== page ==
cyril ramaphosa – Bungeni Sat, 19 Mar 2022 23:30:47 +0000 en-US hourly 1 cyril ramaphosa – Bungeni 32 32 What’s in City Press: ANC blocks Cyril probe…again | Outrage as university appoints council president as vice-chancellor Sat, 19 Mar 2022 23:30:47 +0000

What’s in City Press

The ANC blocks the Cyril probe… again

The ANC told Ombudsperson Busisiwe Mkhwebane in no uncertain terms that she had no jurisdiction to investigate leaked comments by President Cyril Ramaphosa that public funds were being used to fund internal ANC election campaigns.

Mlambo-Ngcuka reluctant to join ANC top six

Former vice-president Phumzile Mlambo-Ngcuka says she is flattered to have been approached to run for ANC vice-president at the party’s elective conference later this year, but does not want to stand in the way of younger or more experienced people.

Want to impress your boss? Avoid using emoticons

Whether it’s a friendly smiley face or a cheeky wink, many of us regularly include emojis in our work emails. But if you want to be taken seriously in the office, a new study suggests you should master it.

Wedding bells for Lebo Gunguluza?

Businessman Lebo Gunguluza has reportedly found new love less than a year after announcing his divorce from Real Housewives of Johannesburg star Lebo Jojo Mokoena.

Anti-Revival Activist Goes Viral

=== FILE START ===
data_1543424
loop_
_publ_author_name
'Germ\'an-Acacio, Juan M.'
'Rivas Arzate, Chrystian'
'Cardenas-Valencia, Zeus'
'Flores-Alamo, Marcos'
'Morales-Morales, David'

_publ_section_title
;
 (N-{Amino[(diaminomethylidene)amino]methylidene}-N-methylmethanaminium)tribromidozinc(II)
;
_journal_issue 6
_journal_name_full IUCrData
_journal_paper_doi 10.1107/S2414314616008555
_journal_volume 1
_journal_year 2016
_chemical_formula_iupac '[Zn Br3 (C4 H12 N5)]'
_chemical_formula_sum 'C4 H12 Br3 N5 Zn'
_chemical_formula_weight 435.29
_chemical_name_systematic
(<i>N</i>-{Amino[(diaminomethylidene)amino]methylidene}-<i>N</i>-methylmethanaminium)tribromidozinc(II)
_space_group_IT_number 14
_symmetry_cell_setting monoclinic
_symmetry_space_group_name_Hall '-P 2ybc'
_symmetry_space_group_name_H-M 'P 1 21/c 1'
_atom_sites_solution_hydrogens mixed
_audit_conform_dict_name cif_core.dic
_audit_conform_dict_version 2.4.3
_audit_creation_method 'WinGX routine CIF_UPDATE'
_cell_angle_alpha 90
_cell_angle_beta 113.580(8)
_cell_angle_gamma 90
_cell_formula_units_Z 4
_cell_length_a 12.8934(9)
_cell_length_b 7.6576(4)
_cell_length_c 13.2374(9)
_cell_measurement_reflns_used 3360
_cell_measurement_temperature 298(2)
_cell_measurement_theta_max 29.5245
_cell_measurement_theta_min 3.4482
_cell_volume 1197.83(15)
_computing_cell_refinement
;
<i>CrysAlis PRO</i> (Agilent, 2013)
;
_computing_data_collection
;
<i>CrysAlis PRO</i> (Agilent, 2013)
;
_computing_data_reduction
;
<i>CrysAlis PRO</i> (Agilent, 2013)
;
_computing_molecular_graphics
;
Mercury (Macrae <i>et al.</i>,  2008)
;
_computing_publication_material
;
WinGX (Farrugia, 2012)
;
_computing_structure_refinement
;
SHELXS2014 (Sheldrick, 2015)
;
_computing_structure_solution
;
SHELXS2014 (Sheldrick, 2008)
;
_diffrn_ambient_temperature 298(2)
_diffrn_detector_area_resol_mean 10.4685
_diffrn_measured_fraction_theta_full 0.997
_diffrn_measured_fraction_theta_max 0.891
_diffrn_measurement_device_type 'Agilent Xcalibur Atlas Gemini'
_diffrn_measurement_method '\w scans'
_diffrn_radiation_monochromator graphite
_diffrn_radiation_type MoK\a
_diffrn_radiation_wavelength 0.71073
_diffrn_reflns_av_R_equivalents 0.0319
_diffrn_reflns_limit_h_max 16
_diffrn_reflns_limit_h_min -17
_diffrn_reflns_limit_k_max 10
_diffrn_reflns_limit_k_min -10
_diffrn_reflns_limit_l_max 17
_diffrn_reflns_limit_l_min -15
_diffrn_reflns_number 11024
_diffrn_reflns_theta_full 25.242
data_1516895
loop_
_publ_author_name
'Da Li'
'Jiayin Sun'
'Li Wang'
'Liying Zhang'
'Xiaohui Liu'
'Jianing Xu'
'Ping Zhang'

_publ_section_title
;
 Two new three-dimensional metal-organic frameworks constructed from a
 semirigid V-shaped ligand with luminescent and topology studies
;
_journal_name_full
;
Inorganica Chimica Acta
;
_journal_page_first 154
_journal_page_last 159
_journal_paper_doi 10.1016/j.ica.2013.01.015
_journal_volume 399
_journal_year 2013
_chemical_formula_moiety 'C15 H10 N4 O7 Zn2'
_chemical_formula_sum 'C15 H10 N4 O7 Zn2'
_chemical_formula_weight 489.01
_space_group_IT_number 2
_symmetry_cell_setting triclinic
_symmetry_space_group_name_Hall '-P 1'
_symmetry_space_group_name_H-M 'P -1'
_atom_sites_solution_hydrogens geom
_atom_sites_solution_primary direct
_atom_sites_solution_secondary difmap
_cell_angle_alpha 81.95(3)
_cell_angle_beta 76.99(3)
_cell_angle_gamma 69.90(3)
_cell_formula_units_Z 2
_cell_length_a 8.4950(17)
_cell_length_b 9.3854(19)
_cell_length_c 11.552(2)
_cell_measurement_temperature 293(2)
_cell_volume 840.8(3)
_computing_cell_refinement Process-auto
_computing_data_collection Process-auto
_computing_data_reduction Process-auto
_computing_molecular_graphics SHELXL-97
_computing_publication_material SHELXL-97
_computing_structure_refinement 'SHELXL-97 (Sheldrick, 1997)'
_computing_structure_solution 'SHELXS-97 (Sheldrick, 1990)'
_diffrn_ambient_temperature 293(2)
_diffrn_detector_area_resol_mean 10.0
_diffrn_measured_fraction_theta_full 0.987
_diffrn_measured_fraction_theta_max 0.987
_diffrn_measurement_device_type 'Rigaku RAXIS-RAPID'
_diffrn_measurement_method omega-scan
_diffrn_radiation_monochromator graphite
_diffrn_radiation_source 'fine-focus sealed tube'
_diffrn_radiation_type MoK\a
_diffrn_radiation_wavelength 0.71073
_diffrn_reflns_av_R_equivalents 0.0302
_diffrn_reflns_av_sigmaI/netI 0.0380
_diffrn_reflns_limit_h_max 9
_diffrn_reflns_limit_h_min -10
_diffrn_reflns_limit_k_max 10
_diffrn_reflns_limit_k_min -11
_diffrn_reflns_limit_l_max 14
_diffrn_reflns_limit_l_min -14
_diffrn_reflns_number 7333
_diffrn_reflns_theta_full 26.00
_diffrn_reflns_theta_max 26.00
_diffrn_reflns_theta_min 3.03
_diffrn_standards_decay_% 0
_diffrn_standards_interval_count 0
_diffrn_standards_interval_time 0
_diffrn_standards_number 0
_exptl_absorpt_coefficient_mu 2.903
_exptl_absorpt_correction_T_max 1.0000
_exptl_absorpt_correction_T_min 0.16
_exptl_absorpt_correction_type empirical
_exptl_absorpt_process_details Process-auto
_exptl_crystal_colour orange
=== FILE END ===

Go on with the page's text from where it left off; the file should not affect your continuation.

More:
A video of a British activist, who is lobbying against ‘woke’ policies on transgender people, has gone viral after an argument in the stands at American Lia Thomas’ swimming meet, where she told a spectator: “It’s not a woman”.

Sex made Sodi ‘go bananas’

Controversial businessman Edwin Sodi allegedly tried to shoot his estranged wife Nthateng Lerata in the head but his gun jammed during their confrontation last week at the home they shared in Bryanston, Johannesburg.

Cabinet ‘approved’ irregular CEO appointment

Cabinet has approved the irregular appointment of the CEO of the embattled Amatola Water Board in the Eastern Cape. However, in a recording obtained by City Press, Water and Sanitation Minister Senzo Mchunu could be heard backtracking on his appointment this month.

ANC adviser hassled officials into approving bidder’s invoices

A councilor from Emalahleni local municipality in Mpumalanga allegedly carried invoices from a company owned by a politically linked businessman and bulldozed officials to speed up payments.

Mbali warning sent to DA members

Former DA KwaZulu-Natal member of the provincial legislature, Mbali Ntuli, advised her former colleagues to protect their mental health and speak out against unfair treatment within the party.

The next wave of Covid could be coming soon

The next surge in Covid-19 cases could be imminent, the World Health Organization has warned, just as the world begins to recover from the winter-fuelled Omicron variant in the northern hemisphere.

Russian-born tycoon plans smart boxing against South Africa‘s biggest bank

Russian-born coal mining magnate Lyudmila Roytblat has unleashed heavy artillery in her fight against FNB over the “unfair” termination of its banking services, enlisting lawyers Dali Mpofu SC and Ben Stoop SC.

Patel to appoint new lotto board

Trade, Industry and Competition Minister Ebrahim Patel is to respond if he fails to ensure the National Lotteries Commission has a quorum board or extend the term of the current board pending appointment of a new board by the end of this month.

Outrage as university appoints council president as vice-chancellor

Northwestern University announced this week that it had appointed its chairman of the board, Bismark Tyobeka, as vice-chancellor. Tyobeka only stepped down as president on Thursday, when his appointment as the new principal and vice-chancellor was announced.

“Tony Kgoroge refuses to return my car”